Enhanced particle self-ordering in a double-layer channel
Springer Science+Business Media, LLC, part of Springer Nature 2018
In this work, a novel double-layer microfluidic device for enhancing particle focusing was presented. The double-layer device
consists of a channel with expansion-contraction array and periodical slanted grooves. The secondary flows induced by the
grooves modulate the flow patterns in the expansion-contraction-array (ECA) channel, further affecting the particle migration.
Compared with the single ECA channel, the double-layer channel can focus the particles over a wider range of flow rate. Due to
the differentiation of lateral migration, the double-layer channel is able to distinguish the particles with different sizes.
Furthermore, the equilibrium positions could be modulated by the orientation of grooves. This work demonstrates the possibility
to enhance and adjust the inertial focusing in an ECA channel with the assistance of grooves, which may provide a simple and
portable platform for downstream filtration, separation, and detection.
Keywords Double-layer channel
Focusing particles into a single stream is a significant step for
downstream counting, detection, concentration or sorting,
which is useful for a wide range of applications in environ-
ment, food technology and biomedicine (Xiang et al. 2015a;
Yan et al. 2014; Zhao et al. 2017). For instance, the flow
cytometry is a technique for counting, detection and sorting
particles (Simonnet and Groisman 2006) that utilizes a sheath
flow to confine the particles into a tight stream. The confined
particles can pass the detection point one by one in a tube.
Except for flow cytometry, microfluidics can also focus parti-
cles in a simple, rapid way at the minimal cost of reagents and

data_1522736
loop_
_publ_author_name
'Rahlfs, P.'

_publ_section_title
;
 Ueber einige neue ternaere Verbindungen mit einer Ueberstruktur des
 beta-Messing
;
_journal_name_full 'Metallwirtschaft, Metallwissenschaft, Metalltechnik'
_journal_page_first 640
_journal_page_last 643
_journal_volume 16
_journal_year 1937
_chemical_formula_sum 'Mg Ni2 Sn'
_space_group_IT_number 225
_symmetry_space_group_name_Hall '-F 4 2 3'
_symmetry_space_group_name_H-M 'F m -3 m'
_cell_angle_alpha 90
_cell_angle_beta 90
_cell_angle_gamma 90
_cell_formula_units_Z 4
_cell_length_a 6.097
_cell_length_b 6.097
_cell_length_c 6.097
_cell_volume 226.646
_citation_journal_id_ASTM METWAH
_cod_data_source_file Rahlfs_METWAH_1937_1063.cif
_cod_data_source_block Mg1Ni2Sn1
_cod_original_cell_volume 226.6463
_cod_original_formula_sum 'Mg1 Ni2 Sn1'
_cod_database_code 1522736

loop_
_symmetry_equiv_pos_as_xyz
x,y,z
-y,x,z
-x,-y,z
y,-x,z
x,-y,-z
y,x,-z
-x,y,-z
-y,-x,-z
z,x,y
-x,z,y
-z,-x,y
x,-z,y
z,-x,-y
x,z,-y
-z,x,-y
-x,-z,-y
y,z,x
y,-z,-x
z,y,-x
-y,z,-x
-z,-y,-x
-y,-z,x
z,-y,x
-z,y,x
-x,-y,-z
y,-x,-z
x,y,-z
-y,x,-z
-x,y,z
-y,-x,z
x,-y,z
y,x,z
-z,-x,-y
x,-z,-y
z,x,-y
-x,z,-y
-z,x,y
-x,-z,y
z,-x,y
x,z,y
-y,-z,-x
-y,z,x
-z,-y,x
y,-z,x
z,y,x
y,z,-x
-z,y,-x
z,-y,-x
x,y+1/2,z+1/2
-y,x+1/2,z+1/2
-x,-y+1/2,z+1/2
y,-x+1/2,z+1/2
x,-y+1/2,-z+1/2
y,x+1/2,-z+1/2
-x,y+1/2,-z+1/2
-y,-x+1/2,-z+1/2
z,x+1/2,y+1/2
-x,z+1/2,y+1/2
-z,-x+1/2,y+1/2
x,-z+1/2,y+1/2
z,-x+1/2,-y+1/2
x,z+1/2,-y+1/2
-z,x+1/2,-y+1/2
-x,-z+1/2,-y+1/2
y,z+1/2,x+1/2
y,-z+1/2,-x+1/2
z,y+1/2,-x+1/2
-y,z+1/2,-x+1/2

labor. Unlike flow cytometry that required bulky equipment,
the miniaturized microfluidic chip enables the device to be
portable for outfield research (Yan et al. 2018).
Microfluidic focusing can be divided into sheath flow-
assisted and sheathless methods. Sheath flow-assisted method
is a simple and powerful tool to achieve the particle focusing
by the hydrodynamic force, which can be used for media
exchange (Yuan et al. 2016), quantifications of cellular defor-
mation (Moehlenbrock et al. 2006), and cell washing (Yuan
et al. 2017). However, it highly depends on the accurate flow
control. Any interruption of pumping will defocus their initial
position and lead to a poor focusing performance. To over-
come this drawback, several microfluidic techniques have
been proposed to focus particles without sheath flow, such
as dielectrophoresis (DEP) and acoustophoresis (AP). Two-
and three-dimensional electrodes were fabricated to enable
the DEP focusing in a microchannel (Chu et al. 2009;Li
et al. 2013; Jia et al. 2015;Tangetal.2013). Acoustic methods
used the acoustic radiation force for focusing of microbeads
(Goddard et al. 2006; Shi et al. 2011) and mammalian cells
(Chen et al. 2014). Although these active approaches show a
promising aspect in focusing particles, they require the com-
plicated fabrication processes such as patterning of
piezoceramic plates and metal-electrodes (Choi et al. 2008).
Therefore, the sheathless, passive microfluidic device can ad-
dress this issue due to its advantage of lower fabrication cost
and simple fabrication process.
In the last decade, inertia-based methods have been
extensively used for successfully focusing particles due
to their advantages of simplicity, passiveness, preciseness,
and high-throughput (Zhang et al. 2016; Xiang et al.
Sheng Yan and Yuxing Li contributed equally to this work.
* Sheng Yan
* Weihua Li
School of Mechanical, Materials, Mechatronic and Biomedical
Engineering, University of Wollongong, Wollongong, NSW 2522,
Biomedical Microdevices (2018) 20:23